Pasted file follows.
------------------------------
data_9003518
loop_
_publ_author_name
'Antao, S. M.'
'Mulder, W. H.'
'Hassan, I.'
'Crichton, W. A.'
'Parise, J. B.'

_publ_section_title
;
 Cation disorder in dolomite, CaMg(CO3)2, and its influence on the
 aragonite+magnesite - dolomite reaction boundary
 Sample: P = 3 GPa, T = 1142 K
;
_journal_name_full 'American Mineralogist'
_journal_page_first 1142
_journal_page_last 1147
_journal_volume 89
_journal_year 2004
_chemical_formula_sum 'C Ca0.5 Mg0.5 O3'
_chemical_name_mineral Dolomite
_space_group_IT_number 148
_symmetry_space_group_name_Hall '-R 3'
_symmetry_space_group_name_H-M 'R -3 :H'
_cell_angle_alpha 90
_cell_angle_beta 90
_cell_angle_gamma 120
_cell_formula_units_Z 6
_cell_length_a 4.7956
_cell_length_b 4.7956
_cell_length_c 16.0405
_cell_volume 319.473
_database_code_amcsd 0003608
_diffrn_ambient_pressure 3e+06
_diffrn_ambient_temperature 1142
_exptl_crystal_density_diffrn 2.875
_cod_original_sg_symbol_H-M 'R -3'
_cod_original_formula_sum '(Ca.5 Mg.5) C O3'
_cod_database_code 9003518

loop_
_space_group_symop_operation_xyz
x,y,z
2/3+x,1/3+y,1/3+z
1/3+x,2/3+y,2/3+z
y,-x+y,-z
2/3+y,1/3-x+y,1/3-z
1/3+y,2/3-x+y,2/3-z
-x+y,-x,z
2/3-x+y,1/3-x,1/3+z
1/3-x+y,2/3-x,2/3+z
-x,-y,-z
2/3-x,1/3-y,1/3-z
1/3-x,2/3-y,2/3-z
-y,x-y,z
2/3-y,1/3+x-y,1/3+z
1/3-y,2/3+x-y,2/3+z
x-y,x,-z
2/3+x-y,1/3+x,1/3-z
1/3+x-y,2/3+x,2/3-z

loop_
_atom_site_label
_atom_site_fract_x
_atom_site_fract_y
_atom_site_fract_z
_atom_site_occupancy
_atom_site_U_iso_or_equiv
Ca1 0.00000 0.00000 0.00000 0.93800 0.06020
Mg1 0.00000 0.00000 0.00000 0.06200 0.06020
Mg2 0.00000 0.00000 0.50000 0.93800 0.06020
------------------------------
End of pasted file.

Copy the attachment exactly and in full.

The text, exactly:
data_9003518
loop_
_publ_author_name
'Antao, S. M.'
'Mulder, W. H.'
'Hassan, I.'
'Crichton, W. A.'
'Parise, J. B.'

_publ_section_title
;
 Cation disorder in dolomite, CaMg(CO3)2, and its influence on the
 aragonite+magnesite - dolomite reaction boundary
 Sample: P = 3 GPa, T = 1142 K
;
_journal_name_full 'American Mineralogist'
_journal_page_first 1142
_journal_page_last 1147
_journal_volume 89
_journal_year 2004
_chemical_formula_sum 'C Ca0.5 Mg0.5 O3'
_chemical_name_mineral Dolomite
_space_group_IT_number 148
_symmetry_space_group_name_Hall '-R 3'
_symmetry_space_group_name_H-M 'R -3 :H'
_cell_angle_alpha 90
_cell_angle_beta 90
_cell_angle_gamma 120
_cell_formula_units_Z 6
_cell_length_a 4.7956
_cell_length_b 4.7956
_cell_length_c 16.0405
_cell_volume 319.473
_database_code_amcsd 0003608
_diffrn_ambient_pressure 3e+06
_diffrn_ambient_temperature 1142
_exptl_crystal_density_diffrn 2.875
_cod_original_sg_symbol_H-M 'R -3'
_cod_original_formula_sum '(Ca.5 Mg.5) C O3'
_cod_database_code 9003518

loop_
_space_group_symop_operation_xyz
x,y,z
2/3+x,1/3+y,1/3+z
1/3+x,2/3+y,2/3+z
y,-x+y,-z
2/3+y,1/3-x+y,1/3-z
1/3+y,2/3-x+y,2/3-z
-x+y,-x,z
2/3-x+y,1/3-x,1/3+z
1/3-x+y,2/3-x,2/3+z
-x,-y,-z
2/3-x,1/3-y,1/3-z
1/3-x,2/3-y,2/3-z
-y,x-y,z
2/3-y,1/3+x-y,1/3+z
1/3-y,2/3+x-y,2/3+z
x-y,x,-z
2/3+x-y,1/3+x,1/3-z
1/3+x-y,2/3+x,2/3-z

loop_
_atom_site_label
_atom_site_fract_x
_atom_site_fract_y
_atom_site_fract_z
_atom_site_occupancy
_atom_site_U_iso_or_equiv
Ca1 0.00000 0.00000 0.00000 0.93800 0.06020
Mg1 0.00000 0.00000 0.00000 0.06200 0.06020
Mg2 0.00000 0.00000 0.50000 0.93800 0.06020